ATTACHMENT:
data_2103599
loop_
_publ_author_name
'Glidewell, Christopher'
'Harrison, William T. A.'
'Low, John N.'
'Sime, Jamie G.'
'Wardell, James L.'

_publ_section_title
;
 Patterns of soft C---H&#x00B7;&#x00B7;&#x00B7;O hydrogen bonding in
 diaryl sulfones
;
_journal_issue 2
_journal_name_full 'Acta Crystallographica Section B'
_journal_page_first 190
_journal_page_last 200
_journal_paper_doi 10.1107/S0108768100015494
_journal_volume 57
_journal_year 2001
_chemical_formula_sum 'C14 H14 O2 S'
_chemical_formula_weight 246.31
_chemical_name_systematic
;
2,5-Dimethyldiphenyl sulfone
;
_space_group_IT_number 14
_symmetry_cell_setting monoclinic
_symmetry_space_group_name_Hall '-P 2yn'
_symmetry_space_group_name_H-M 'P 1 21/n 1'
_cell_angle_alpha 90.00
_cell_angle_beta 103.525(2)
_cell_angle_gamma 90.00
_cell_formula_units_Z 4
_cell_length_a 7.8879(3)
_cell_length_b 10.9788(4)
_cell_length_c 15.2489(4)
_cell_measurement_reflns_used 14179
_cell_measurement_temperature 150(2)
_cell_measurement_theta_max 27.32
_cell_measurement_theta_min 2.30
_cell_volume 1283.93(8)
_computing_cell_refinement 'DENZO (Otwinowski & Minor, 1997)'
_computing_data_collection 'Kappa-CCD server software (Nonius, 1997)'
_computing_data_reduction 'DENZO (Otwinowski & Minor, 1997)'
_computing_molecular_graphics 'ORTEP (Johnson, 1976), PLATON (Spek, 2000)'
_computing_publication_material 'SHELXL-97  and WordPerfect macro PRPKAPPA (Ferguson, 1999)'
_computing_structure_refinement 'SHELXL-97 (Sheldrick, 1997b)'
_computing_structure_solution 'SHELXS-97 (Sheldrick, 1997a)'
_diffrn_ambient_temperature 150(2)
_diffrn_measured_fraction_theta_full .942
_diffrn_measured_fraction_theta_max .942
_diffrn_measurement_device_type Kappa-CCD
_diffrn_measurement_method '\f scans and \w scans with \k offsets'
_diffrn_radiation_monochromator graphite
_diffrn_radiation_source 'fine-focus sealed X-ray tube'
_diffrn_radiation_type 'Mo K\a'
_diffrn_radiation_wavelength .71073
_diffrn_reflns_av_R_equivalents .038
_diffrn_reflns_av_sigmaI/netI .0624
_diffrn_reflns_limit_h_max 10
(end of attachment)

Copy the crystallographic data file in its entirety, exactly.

data_2103599
loop_
_publ_author_name
'Glidewell, Christopher'
'Harrison, William T. A.'
'Low, John N.'
'Sime, Jamie G.'
'Wardell, James L.'

_publ_section_title
;
 Patterns of soft C---H&#x00B7;&#x00B7;&#x00B7;O hydrogen bonding in
 diaryl sulfones
;
_journal_issue 2
_journal_name_full 'Acta Crystallographica Section B'
_journal_page_first 190
_journal_page_last 200
_journal_paper_doi 10.1107/S0108768100015494
_journal_volume 57
_journal_year 2001
_chemical_formula_sum 'C14 H14 O2 S'
_chemical_formula_weight 246.31
_chemical_name_systematic
;
2,5-Dimethyldiphenyl sulfone
;
_space_group_IT_number 14
_symmetry_cell_setting monoclinic
_symmetry_space_group_name_Hall '-P 2yn'
_symmetry_space_group_name_H-M 'P 1 21/n 1'
_cell_angle_alpha 90.00
_cell_angle_beta 103.525(2)
_cell_angle_gamma 90.00
_cell_formula_units_Z 4
_cell_length_a 7.8879(3)
_cell_length_b 10.9788(4)
_cell_length_c 15.2489(4)
_cell_measurement_reflns_used 14179
_cell_measurement_temperature 150(2)
_cell_measurement_theta_max 27.32
_cell_measurement_theta_min 2.30
_cell_volume 1283.93(8)
_computing_cell_refinement 'DENZO (Otwinowski & Minor, 1997)'
_computing_data_collection 'Kappa-CCD server software (Nonius, 1997)'
_computing_data_reduction 'DENZO (Otwinowski & Minor, 1997)'
_computing_molecular_graphics 'ORTEP (Johnson, 1976), PLATON (Spek, 2000)'
_computing_publication_material 'SHELXL-97  and WordPerfect macro PRPKAPPA (Ferguson, 1999)'
_computing_structure_refinement 'SHELXL-97 (Sheldrick, 1997b)'
_computing_structure_solution 'SHELXS-97 (Sheldrick, 1997a)'
_diffrn_ambient_temperature 150(2)
_diffrn_measured_fraction_theta_full .942
_diffrn_measured_fraction_theta_max .942
_diffrn_measurement_device_type Kappa-CCD
_diffrn_measurement_method '\f scans and \w scans with \k offsets'
_diffrn_radiation_monochromator graphite
_diffrn_radiation_source 'fine-focus sealed X-ray tube'
_diffrn_radiation_type 'Mo K\a'
_diffrn_radiation_wavelength .71073
_diffrn_reflns_av_R_equivalents .038
_diffrn_reflns_av_sigmaI/netI .0624
_diffrn_reflns_limit_h_max 10